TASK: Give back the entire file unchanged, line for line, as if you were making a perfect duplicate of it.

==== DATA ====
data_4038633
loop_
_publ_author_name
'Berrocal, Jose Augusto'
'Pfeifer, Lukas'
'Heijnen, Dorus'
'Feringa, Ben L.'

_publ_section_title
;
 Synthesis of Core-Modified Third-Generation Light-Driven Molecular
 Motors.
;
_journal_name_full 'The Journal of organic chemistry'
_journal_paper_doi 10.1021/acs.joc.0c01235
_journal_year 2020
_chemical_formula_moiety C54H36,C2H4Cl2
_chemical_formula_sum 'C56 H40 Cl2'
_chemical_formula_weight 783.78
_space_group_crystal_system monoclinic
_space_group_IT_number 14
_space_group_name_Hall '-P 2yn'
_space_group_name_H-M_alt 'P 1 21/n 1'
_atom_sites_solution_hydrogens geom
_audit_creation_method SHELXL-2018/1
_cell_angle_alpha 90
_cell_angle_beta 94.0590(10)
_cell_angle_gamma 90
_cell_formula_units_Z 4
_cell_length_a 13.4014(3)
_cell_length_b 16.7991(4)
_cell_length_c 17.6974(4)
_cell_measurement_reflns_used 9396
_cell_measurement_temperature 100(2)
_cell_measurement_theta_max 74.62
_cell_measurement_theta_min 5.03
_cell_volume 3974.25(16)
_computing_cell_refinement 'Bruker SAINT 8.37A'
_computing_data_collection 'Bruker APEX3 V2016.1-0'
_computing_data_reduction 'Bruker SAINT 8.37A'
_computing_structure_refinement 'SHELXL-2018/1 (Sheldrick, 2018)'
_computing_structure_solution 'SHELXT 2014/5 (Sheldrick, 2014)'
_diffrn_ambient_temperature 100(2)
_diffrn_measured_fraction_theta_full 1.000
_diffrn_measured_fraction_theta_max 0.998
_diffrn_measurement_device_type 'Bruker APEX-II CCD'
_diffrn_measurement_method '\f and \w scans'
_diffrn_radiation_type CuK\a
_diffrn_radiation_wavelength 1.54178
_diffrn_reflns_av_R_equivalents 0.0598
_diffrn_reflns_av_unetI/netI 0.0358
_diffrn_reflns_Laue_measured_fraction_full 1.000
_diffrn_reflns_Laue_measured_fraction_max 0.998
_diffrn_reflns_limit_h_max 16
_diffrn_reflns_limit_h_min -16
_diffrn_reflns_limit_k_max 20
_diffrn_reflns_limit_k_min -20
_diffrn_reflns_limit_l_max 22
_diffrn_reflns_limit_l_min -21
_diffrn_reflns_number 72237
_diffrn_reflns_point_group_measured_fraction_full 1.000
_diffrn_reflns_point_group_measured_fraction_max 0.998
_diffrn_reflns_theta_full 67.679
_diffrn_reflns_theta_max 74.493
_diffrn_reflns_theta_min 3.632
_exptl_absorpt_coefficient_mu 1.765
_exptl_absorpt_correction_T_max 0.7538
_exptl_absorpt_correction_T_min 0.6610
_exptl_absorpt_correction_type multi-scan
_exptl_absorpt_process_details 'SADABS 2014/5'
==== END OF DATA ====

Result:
data_4038633
loop_
_publ_author_name
'Berrocal, Jose Augusto'
'Pfeifer, Lukas'
'Heijnen, Dorus'
'Feringa, Ben L.'

_publ_section_title
;
 Synthesis of Core-Modified Third-Generation Light-Driven Molecular
 Motors.
;
_journal_name_full 'The Journal of organic chemistry'
_journal_paper_doi 10.1021/acs.joc.0c01235
_journal_year 2020
_chemical_formula_moiety C54H36,C2H4Cl2
_chemical_formula_sum 'C56 H40 Cl2'
_chemical_formula_weight 783.78
_space_group_crystal_system monoclinic
_space_group_IT_number 14
_space_group_name_Hall '-P 2yn'
_space_group_name_H-M_alt 'P 1 21/n 1'
_atom_sites_solution_hydrogens geom
_audit_creation_method SHELXL-2018/1
_cell_angle_alpha 90
_cell_angle_beta 94.0590(10)
_cell_angle_gamma 90
_cell_formula_units_Z 4
_cell_length_a 13.4014(3)
_cell_length_b 16.7991(4)
_cell_length_c 17.6974(4)
_cell_measurement_reflns_used 9396
_cell_measurement_temperature 100(2)
_cell_measurement_theta_max 74.62
_cell_measurement_theta_min 5.03
_cell_volume 3974.25(16)
_computing_cell_refinement 'Bruker SAINT 8.37A'
_computing_data_collection 'Bruker APEX3 V2016.1-0'
_computing_data_reduction 'Bruker SAINT 8.37A'
_computing_structure_refinement 'SHELXL-2018/1 (Sheldrick, 2018)'
_computing_structure_solution 'SHELXT 2014/5 (Sheldrick, 2014)'
_diffrn_ambient_temperature 100(2)
_diffrn_measured_fraction_theta_full 1.000
_diffrn_measured_fraction_theta_max 0.998
_diffrn_measurement_device_type 'Bruker APEX-II CCD'
_diffrn_measurement_method '\f and \w scans'
_diffrn_radiation_type CuK\a
_diffrn_radiation_wavelength 1.54178
_diffrn_reflns_av_R_equivalents 0.0598
_diffrn_reflns_av_unetI/netI 0.0358
_diffrn_reflns_Laue_measured_fraction_full 1.000
_diffrn_reflns_Laue_measured_fraction_max 0.998
_diffrn_reflns_limit_h_max 16
_diffrn_reflns_limit_h_min -16
_diffrn_reflns_limit_k_max 20
_diffrn_reflns_limit_k_min -20
_diffrn_reflns_limit_l_max 22
_diffrn_reflns_limit_l_min -21
_diffrn_reflns_number 72237
_diffrn_reflns_point_group_measured_fraction_full 1.000
_diffrn_reflns_point_group_measured_fraction_max 0.998
_diffrn_reflns_theta_full 67.679
_diffrn_reflns_theta_max 74.493
_diffrn_reflns_theta_min 3.632
_exptl_absorpt_coefficient_mu 1.765
_exptl_absorpt_correction_T_max 0.7538
_exptl_absorpt_correction_T_min 0.6610
_exptl_absorpt_correction_type multi-scan
_exptl_absorpt_process_details 'SADABS 2014/5'